Radiation Detection Device in Development

Monday, July 18, 2011 @ 12:07 PM gHale

Crystals can detect nuclear threats, radioactive material or chemical bombs more accurately and affordably.

Further development of the crystals could lead to improved detector devices for screening cargo containers at ports, airports and border crossings. It would detect trace amounts of radioactive or chemical material – similar to a CT scan or PET scan detecting a tumor in the human body – and lead to better medical diagnostics. Researchers at Wake Forest University and Fisk University have partnered to develop the technology.

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A while ago, researchers at Fisk found strontium iodide crystals doped with europium are able to detect and analyze radiation better than most other detection materials. Wake Forest researchers just showed the unexpectedly crucial role of specific parameters – electron and hole mobilities – needed to predict the best energy resolution of a given detector crystal.

Right now one thing holding back on development is expense because of the large quantities of the crystalline material ultimately needed for widely deployed screening devices.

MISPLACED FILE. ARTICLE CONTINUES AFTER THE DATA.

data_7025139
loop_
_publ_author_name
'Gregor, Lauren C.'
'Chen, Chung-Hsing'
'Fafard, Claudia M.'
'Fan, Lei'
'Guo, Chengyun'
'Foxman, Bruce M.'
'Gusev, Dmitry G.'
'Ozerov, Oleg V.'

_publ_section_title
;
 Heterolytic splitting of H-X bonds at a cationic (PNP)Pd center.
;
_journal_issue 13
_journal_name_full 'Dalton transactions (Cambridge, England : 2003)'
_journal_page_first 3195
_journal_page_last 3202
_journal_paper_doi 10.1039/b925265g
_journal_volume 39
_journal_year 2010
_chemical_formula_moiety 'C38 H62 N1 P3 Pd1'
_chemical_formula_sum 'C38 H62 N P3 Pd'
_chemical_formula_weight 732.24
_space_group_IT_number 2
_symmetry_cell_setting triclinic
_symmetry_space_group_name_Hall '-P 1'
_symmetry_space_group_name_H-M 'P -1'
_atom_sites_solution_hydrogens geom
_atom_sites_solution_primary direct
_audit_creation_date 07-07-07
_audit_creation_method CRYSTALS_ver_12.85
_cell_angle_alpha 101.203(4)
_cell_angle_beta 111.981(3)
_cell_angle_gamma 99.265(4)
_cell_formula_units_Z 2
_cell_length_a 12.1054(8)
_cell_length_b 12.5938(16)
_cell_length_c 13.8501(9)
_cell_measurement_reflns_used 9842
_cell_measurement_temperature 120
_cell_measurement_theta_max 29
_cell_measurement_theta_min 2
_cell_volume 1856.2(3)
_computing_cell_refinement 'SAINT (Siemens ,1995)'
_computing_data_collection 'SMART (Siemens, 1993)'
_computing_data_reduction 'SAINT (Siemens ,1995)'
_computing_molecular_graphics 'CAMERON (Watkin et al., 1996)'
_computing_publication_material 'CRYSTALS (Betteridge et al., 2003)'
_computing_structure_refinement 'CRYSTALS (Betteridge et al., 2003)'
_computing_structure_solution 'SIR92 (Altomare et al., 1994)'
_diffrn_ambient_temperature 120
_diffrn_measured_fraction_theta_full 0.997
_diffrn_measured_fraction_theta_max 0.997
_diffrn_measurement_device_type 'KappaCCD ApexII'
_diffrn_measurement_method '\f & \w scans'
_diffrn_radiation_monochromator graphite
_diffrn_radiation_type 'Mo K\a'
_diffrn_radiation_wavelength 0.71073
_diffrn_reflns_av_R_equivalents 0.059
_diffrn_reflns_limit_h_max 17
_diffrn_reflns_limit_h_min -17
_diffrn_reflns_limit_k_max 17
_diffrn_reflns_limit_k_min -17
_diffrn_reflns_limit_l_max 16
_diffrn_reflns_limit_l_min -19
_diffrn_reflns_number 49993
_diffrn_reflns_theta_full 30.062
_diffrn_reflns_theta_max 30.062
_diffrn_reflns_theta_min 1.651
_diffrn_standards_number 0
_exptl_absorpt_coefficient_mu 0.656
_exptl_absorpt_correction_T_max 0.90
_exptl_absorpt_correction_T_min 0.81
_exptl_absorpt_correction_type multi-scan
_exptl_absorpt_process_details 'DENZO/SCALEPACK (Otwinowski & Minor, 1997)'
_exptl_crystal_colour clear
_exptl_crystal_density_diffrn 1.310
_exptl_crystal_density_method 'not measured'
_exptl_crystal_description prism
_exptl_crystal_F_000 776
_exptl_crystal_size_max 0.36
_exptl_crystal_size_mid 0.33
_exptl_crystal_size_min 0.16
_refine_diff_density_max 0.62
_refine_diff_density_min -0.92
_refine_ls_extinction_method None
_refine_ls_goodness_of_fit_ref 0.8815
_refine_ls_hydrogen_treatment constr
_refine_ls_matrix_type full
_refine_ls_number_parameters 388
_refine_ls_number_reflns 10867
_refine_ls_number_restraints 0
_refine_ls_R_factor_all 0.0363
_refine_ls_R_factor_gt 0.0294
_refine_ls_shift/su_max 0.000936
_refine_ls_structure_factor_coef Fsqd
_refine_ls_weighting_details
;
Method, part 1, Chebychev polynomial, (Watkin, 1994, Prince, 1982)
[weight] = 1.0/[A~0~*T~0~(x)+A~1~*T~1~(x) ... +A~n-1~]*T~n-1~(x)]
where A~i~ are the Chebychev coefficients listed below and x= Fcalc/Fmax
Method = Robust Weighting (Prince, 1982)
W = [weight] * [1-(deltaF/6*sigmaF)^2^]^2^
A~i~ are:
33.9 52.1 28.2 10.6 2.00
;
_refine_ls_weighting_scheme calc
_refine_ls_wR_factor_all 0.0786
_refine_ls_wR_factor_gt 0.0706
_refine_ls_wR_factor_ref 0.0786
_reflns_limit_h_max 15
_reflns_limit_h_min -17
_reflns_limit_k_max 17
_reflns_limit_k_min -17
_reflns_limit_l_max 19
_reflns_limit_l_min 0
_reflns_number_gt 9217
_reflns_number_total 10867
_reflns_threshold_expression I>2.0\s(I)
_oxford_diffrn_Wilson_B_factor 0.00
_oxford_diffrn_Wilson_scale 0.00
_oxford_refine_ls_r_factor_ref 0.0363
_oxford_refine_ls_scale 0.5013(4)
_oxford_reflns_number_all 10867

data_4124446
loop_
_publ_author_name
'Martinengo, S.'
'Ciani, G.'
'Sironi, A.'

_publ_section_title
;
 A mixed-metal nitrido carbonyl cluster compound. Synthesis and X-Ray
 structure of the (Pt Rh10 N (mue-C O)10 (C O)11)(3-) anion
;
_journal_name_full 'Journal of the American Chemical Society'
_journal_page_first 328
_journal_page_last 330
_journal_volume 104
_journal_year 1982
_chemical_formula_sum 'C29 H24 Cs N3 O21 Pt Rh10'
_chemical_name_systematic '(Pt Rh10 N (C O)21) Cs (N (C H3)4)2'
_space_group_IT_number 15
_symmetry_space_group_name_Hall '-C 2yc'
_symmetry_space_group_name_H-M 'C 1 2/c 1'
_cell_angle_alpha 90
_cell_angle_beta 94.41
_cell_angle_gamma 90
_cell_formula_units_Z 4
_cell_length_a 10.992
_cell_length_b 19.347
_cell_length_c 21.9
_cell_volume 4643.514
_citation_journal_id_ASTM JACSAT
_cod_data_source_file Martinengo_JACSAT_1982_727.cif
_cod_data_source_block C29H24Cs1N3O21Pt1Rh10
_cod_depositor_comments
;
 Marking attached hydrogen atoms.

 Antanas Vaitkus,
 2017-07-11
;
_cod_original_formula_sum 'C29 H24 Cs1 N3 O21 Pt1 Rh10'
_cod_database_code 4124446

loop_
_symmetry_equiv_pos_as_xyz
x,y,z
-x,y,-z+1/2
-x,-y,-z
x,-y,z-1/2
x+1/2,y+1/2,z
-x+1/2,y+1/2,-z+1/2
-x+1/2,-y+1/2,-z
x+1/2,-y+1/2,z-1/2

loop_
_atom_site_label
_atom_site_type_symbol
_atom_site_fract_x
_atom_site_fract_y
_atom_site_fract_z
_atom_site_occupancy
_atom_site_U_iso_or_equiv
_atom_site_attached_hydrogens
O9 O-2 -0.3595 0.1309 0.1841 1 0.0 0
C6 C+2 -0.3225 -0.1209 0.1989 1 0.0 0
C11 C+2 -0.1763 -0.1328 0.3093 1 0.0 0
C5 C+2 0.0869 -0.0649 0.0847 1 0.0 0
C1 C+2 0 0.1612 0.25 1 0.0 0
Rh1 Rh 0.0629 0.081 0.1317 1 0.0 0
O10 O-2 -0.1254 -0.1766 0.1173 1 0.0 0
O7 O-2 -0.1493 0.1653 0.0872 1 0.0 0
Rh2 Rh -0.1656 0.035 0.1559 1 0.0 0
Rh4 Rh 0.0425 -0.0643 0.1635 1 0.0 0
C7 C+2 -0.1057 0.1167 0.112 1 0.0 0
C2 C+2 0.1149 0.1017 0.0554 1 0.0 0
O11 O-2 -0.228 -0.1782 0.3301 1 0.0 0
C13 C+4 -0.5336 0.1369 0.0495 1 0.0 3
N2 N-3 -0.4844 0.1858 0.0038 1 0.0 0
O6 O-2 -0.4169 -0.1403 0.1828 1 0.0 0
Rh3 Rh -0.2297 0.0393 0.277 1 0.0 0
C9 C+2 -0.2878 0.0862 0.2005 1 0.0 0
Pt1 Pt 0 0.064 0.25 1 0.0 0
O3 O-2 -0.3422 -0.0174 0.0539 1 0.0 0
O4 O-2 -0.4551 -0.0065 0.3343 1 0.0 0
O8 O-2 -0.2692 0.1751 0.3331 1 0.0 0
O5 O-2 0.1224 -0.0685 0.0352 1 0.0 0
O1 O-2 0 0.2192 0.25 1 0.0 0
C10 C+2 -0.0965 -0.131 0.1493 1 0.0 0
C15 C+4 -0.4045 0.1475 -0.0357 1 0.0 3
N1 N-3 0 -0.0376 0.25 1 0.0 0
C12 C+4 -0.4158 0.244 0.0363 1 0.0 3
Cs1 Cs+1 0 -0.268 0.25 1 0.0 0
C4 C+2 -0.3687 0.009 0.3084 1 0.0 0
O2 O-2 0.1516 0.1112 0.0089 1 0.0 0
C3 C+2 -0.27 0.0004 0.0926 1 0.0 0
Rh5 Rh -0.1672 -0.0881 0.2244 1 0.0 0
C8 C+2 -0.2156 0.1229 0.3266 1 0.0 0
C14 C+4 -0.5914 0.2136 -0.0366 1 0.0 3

However, strontium iodide already performs much better than the most affordable detectors currently used, and the scientists are optimistic with the right calculations and adjustments, they could grow and produce crystals of the needed quality and size much more affordably.

“Unexpected radiation situations are a fact of our modern world,” said Dr. Richard Williams, Professor of Physics at Wake Forest. “By improving radiation detection and diagnostics, our research will benefit medical advancement as well as international security.”

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